The iconic Mount Maunganui New Year’s Eve event held on Mount Main Beach has been axed.
Tauranga City Council held an “extraordinary” council meeting to deliberate on the future of the annual event.
Option B, no organised event would be held at Mount Maunganui Beach, fireworks would feature in Tauranga CBD and a youth event for 5000 would be held at ASB Arena, was put forward as the recommendation for council to adopt.
The majority of councillors and Mayor Stuart Crosby voted for Option B, dropping the Main Beach event.
Councillors Bill Grainger, Catherine Stewart, Rick Curach and John Robson were against the decision.
An independent review of the event was undertaken this year by principal events adviser for Sport New Zealand John Dawson. Mr Dawson said even if the event was canned large groups of young people would still gather at Mount Main Beach.
“It will decrease the risk of disorder in the long term but could increase the risk of disorder in the short term.”
The alternative option was to continue holding an event on Mount Main Beach, along with CBD fireworks and a youth event at ASB Arena.
This would cost the council $505,000-$784,000 more than what the council budgeted for the 2016-17 year. Dropping the Main Beach event would save $252,000.
At the council meeting Mr Crosby said over the last three years the atmosphere at the Mount had become volatile.
“We have a responsibility to our citizens in our city. We need to change, with the professional advice we have had from John Dawson, Police, and the emergency services.
“There will still be a risk, our job is to best minimise that risk.”
Having to hold the meeting was disappointing, he said.
It was a reflection of New Zealand’s society today and its drinking culture, not Tauranga city, he said.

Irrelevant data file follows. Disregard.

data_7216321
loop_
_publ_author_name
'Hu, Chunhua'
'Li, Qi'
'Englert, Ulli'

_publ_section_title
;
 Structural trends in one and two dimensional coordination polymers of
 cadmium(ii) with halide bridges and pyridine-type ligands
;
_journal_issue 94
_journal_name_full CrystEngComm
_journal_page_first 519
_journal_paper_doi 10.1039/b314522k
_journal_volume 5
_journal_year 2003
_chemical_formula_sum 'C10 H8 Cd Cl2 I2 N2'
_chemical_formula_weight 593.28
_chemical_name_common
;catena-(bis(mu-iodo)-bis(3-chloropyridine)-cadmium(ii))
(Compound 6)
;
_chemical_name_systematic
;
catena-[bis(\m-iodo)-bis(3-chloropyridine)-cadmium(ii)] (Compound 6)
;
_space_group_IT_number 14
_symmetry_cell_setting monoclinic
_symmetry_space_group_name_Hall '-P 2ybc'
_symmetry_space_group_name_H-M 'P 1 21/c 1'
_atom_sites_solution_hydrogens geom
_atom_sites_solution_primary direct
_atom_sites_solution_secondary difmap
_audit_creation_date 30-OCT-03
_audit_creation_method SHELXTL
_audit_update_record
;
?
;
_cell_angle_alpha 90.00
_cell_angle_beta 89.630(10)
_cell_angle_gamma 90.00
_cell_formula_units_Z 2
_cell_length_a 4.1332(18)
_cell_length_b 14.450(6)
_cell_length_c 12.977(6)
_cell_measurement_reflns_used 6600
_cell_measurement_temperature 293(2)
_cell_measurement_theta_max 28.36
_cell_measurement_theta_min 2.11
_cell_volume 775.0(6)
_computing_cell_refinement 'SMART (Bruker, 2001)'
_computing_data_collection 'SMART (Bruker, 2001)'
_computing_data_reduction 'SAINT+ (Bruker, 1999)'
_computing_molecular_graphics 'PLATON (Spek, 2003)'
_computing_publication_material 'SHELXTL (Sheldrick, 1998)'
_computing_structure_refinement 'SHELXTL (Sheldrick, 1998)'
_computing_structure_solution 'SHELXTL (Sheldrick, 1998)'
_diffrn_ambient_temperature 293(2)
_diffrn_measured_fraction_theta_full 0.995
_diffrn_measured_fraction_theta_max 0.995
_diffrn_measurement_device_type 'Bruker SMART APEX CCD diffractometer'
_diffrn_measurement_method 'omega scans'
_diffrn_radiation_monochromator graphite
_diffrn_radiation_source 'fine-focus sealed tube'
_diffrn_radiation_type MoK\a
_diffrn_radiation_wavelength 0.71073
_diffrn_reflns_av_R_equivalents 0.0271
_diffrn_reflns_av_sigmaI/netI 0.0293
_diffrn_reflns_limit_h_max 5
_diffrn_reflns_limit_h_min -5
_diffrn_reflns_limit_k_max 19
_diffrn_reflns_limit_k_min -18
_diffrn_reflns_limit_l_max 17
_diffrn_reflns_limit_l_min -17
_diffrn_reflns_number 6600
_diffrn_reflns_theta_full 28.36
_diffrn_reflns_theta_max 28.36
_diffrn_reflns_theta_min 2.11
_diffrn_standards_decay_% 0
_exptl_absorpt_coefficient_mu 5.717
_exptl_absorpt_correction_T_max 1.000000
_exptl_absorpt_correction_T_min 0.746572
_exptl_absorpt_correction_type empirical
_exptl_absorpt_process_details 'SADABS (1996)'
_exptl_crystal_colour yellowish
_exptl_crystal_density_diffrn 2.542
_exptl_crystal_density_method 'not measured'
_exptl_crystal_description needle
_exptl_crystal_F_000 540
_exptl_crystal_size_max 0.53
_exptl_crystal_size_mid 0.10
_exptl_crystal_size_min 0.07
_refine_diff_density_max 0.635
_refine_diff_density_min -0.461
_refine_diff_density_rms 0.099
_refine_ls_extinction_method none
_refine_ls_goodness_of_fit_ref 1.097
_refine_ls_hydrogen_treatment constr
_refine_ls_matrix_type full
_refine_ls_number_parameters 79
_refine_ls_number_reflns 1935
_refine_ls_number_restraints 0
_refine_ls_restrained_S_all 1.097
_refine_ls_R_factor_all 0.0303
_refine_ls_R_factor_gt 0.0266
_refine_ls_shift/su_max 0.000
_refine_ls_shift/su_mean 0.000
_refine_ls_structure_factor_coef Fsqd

“We could carry on the way we are going with less or more resources and still have an event. But the evidence from police and emergency services is clear, there is a risk of sexual assaults, young people being intoxicated, and potential violent situations, we are the event owner – we have the responsibility to change tack.”
Deputy mayor Kelvin Clout said he would be disappointed if the council was labelled as party poopers.
Mr Clout looked at the change as a circuit breaker which would change the atmosphere in the city and in particular Mount Main Beach.
It was hard to control a large crowd in such a big area, and the event had a poor return on investments, he said.
Councillor Steve Morris said the $250,000 saved from canning the event could be put to better use, like a women’s shelter for Tauranga.
Councillor Catherine Stewart said it was regrettable the options were only being discussed a few days before elections and not earlier in the year.
Addressing the council before deliberations, former policeman and Western Bay District Liquor Licensing Agency inspector Ron Burgess said to cancel the event would be a huge mistake.
He said the decision seemed to boil down to money but he believed the event could be held at a much lower cost.
“I can foresee big problems. If you go back to the Mount in the 70s and 80s – with no organisation, it was glass ankle-deep from what was known as the Oceanside Hotel to the council camping ground.
“No council-organised event and left to the police to control. We don’t want to go back to those days.
“There were 45 arrests last year, in a crowd of 20,000 and only 45 arrests. I wonder how many of those 45 made a court appearance?”